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The chess pieces are now fully deployed on the board. Change is coming to the K-12 independent school sector in the US. It has already begun, one might proffer. It would be misleading to provide a range of years (e.g., three to five) during which this change will happen. Instead, we might consider the notion of an era, in the vein of ‘what is the nature of our era?’
When it comes to the business of transformation, educational institutions largely continue to adhere to the method of analyse, conceptualise, and execute. In other words, analyse ‘how we do school,’ conceptualise some new outcome for one or two parts of that model, then execute by imposing that new concept on the organisation. Everything lives within the locus of control of the organisation itself, which is why the method endures — it provides familiar comfort.
We think it’s misleading to insist that, when schools are rich in data, quality decision-making will follow. However, an abundance of data is no crystal ball. To make quality decisions, there are principles to be followed, starting by the first question: what is the decision to be made, and why must it be made? The second question deals with the nature of the decision (e.g., is it the only decision of its kind, ever? Highly unlikely.). How one responds to those questions determines the subsequent actions. Among the subsequent actions is likely analysing the data that the school has to-hand.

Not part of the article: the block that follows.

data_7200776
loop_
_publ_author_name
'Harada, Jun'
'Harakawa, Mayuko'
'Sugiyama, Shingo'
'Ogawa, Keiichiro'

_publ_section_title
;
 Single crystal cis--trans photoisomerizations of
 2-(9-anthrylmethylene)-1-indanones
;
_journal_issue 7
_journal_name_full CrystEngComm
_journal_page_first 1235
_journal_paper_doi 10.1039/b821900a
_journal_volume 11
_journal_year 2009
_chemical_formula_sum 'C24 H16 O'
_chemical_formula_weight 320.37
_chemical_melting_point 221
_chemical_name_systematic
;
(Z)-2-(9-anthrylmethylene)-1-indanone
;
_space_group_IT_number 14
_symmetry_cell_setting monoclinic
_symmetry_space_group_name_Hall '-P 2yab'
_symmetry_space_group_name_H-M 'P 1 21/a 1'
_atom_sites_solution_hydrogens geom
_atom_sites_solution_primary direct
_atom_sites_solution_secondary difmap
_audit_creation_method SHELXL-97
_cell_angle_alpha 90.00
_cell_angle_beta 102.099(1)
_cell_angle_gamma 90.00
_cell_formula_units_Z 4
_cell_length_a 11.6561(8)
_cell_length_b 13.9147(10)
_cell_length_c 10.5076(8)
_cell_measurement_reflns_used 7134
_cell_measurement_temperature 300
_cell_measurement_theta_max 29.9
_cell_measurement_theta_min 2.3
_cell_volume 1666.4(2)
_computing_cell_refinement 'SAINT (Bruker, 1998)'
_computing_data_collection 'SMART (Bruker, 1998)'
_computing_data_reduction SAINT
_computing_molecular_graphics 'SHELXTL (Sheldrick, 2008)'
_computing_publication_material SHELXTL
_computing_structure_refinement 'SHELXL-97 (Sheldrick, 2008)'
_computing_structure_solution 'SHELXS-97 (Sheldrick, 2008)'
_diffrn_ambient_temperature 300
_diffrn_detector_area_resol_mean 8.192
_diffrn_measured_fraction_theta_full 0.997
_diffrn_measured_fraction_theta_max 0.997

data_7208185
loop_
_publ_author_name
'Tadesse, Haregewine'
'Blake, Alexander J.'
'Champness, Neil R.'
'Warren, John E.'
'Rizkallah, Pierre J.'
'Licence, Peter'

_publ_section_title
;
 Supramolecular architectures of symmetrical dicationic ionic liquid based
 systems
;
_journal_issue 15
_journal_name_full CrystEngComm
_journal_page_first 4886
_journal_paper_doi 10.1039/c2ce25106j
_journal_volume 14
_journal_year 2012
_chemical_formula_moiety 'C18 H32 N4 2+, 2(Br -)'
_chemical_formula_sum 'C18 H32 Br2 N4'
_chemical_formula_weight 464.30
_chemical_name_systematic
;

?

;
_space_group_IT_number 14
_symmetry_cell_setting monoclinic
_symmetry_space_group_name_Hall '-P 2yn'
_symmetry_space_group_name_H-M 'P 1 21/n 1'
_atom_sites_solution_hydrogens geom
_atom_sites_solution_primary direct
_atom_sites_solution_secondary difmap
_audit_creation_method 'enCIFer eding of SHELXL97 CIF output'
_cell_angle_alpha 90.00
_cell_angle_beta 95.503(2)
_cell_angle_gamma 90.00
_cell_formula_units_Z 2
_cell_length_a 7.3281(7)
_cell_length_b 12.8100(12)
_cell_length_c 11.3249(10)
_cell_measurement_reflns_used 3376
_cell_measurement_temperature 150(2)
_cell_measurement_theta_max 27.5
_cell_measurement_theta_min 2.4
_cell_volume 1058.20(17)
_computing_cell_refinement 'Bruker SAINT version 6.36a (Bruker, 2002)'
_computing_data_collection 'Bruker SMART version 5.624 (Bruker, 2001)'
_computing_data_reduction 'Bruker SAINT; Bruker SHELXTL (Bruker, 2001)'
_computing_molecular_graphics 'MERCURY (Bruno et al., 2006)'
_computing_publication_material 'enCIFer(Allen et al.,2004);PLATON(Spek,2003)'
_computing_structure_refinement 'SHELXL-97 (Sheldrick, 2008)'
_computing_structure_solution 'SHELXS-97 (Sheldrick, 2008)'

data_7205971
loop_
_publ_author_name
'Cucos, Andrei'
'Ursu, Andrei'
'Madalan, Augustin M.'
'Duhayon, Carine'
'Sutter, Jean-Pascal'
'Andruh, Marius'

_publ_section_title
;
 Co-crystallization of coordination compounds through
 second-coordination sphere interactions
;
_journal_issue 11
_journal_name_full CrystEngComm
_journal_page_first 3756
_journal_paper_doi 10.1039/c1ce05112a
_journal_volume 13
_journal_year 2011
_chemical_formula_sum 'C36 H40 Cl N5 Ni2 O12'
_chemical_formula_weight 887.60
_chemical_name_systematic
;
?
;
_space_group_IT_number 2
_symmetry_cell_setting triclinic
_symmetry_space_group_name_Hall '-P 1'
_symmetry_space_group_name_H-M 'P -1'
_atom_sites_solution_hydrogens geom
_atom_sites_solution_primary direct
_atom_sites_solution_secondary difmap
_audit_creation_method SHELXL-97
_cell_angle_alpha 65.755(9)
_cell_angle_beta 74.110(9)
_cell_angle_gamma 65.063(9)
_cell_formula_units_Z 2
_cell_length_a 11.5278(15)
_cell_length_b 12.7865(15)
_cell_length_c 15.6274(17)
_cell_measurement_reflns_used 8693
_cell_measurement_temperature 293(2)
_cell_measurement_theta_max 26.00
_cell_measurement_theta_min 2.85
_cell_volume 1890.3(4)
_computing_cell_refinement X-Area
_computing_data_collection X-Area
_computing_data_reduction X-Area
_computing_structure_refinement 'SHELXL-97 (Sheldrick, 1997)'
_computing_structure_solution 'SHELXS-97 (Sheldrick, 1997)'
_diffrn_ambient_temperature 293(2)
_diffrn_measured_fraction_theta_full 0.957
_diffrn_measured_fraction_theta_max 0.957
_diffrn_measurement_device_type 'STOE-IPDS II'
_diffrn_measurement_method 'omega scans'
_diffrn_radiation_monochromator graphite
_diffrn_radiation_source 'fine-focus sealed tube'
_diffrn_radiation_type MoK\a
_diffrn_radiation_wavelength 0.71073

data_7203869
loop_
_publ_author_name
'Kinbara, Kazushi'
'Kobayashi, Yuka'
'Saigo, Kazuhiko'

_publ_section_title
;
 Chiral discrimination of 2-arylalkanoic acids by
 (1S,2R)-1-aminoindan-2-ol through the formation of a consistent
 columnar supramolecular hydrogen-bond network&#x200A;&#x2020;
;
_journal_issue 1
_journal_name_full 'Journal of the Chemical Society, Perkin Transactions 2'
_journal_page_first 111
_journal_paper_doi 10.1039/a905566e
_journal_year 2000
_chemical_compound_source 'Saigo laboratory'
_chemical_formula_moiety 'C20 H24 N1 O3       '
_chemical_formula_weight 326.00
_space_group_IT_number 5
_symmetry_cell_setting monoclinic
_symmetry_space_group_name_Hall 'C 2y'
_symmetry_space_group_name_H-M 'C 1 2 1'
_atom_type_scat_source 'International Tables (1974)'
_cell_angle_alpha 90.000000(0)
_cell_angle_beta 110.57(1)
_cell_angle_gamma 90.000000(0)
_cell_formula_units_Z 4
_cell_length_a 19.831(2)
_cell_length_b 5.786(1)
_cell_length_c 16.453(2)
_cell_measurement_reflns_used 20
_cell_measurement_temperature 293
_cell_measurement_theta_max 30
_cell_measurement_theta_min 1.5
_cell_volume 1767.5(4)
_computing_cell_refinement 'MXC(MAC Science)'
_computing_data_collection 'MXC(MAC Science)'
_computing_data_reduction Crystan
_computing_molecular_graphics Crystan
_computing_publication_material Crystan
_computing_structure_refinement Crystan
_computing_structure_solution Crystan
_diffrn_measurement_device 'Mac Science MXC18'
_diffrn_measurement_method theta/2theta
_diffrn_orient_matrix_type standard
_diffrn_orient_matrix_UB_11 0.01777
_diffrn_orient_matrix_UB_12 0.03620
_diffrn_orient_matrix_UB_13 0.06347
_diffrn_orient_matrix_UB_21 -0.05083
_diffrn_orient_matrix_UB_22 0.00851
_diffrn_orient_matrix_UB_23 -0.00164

How is your school designed, when it comes to the practice of innovation? Is resilience (of your talent, of your leadership) also part of the design of your school? How might you design for that, if you’re just now contemplating the journey? How might you course-correct, if you believe your design to be out of balance?
In this way, the accrediting associations play an even more impactful role with their member schools–not just holding them accountable to a professional standards, but helping them to advance their missions and their impact in ways that will be beneficial to society as a whole–part of the public purpose argument for independent schools.
It has been my position for years that strategic plans are rarely strategic. They’re just plans for the school’s development (driven by the school, with everything in its locus of control), and have little to do with actual strategy. In fact, following a review of over 100 strategic plans that I did in 2010, I […]